The most important lesson Tropical Storm Erika taught Dominica and the rest of the region is that science and the management of natural and weather-related events must be totally synchronized.

This is the view of an expert who noted that TS Erika's lesson in 2015 was preceded by an earlier lesson from a meteorological 'trough system' that affected Dominica in December 2013.

According to the expert, who opted to remain anonymous, "We need to collaborate much more both in terms of science and management of disasters . . . there is room now for the OECS to set the pace -- coming from Erika and the trough system."

The expert said this is the time "to get UWI, to get the Caribbean Institute of Meteorology and Hydrology, CDEMA and disaster management offices to have a tighter collaboration and exchange of information on predictions, forecasting and putting in place the management systems in anticipation of events like Erika. . .

"In the future, we are going to have more of those kinds of events…We are going to see more intense tropical systems in and out of the hurricane season; therefore, we should have the ability to either forecast or give early warning to our vulnerable populations," the expert asserted.

On the local scene, the observer believes that another significant lesson is that there should be greater collaboration among the meteorological office, disaster management office and the community, so there would be a stronger bond and more effective pre-event and post-event management.

Further, the fallout from TS Erika underscored the need for Government to put disaster management issues on the front burner. "No longer can disaster management be seen as a side portfolio…as a side activity..." the observer contended.

Disaster management is often treated as an afterthought in Dominica, the expert said.

The expert highlighted the need to enact legislation to guide mitigation, preparedness, prevention, as well as the procurement of adequate emergency and relief supplies and their distribution.

The observer said it was apparent that, after TS Erika, authorities and agencies outside of the national emergency organisation became involved in the relief operations, which seemed to create significant confusion.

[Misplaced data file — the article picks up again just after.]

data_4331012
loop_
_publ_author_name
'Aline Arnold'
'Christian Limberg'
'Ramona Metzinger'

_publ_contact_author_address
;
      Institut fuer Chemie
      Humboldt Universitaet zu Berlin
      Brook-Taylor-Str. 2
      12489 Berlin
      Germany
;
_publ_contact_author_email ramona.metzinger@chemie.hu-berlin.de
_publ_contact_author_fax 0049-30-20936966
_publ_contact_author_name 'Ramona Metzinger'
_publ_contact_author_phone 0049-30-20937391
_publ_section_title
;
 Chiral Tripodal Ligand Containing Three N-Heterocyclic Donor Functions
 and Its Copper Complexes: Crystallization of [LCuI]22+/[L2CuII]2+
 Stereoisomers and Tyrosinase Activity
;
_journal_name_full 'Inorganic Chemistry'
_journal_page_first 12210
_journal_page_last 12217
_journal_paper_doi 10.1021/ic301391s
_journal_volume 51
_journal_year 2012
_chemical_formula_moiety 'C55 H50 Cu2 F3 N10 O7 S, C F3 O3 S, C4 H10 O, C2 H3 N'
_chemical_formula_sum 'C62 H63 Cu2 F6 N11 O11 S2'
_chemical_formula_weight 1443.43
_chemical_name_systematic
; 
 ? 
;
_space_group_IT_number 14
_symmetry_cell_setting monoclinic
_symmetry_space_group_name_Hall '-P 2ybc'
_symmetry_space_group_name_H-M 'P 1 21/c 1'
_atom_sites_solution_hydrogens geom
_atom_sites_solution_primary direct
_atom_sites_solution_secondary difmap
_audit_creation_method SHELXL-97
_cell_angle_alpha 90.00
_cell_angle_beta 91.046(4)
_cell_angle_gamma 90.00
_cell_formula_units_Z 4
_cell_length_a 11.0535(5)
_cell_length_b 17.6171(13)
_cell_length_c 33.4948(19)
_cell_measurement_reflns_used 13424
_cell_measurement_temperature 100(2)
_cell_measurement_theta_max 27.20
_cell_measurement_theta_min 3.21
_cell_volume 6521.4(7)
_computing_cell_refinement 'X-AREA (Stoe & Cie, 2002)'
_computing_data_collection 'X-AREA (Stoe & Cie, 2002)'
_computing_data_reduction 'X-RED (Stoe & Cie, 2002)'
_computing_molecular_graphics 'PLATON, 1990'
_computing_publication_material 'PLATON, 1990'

"It was almost like . . . the left hand didn't know what the right hand was doing," the expert said, adding that this exposed the need for a clear legal framework for disaster management agencies that specifies their roles before, during and after disasters.

Such a legal framework should also specify the parts the relevant public officers and Government departments have to play in disaster management, and set appropriate parameters for those roles.

The expert claimed that nothing much is being done to provide the public with adequate information about disaster preparedness and response. Therefore, yet another lesson TS Erika taught is the need for a paradigm shift in the cultural approach.

And the expert contends that the shift must take place through the education system.

"In peacetime, people . . . show little or no interest in disaster programmes and educational programmes that would prepare them . . . On a national level, they haven't taken disaster management, disaster management, disaster risk reduction and resilience building . . . into the areas that matter.

"So you ask any village council what are they are doing about disaster management or resilience building and they do not have it on the agenda." the observer said.

The observer speculated that if there is an earthquake people will panic and not know what to do.

The expert said there is troubling evidence that the national emphasis is on restoring infrastructure while the risk to the vulnerable population -- children, physically and mentally challenged people, elderly people—remains the same.

The observer asked what has been done since Erika to ensure continuing education knowing that schools were used to accommodate displaced residents after Erika

The authorities should consider taking the warnings issues by the Barbados Meteorological Office and translating them with local conditions in mind.

This means tailoring the warnings to specific areas on the island, giving consideration to the topography, micro climates and vulnerable populations.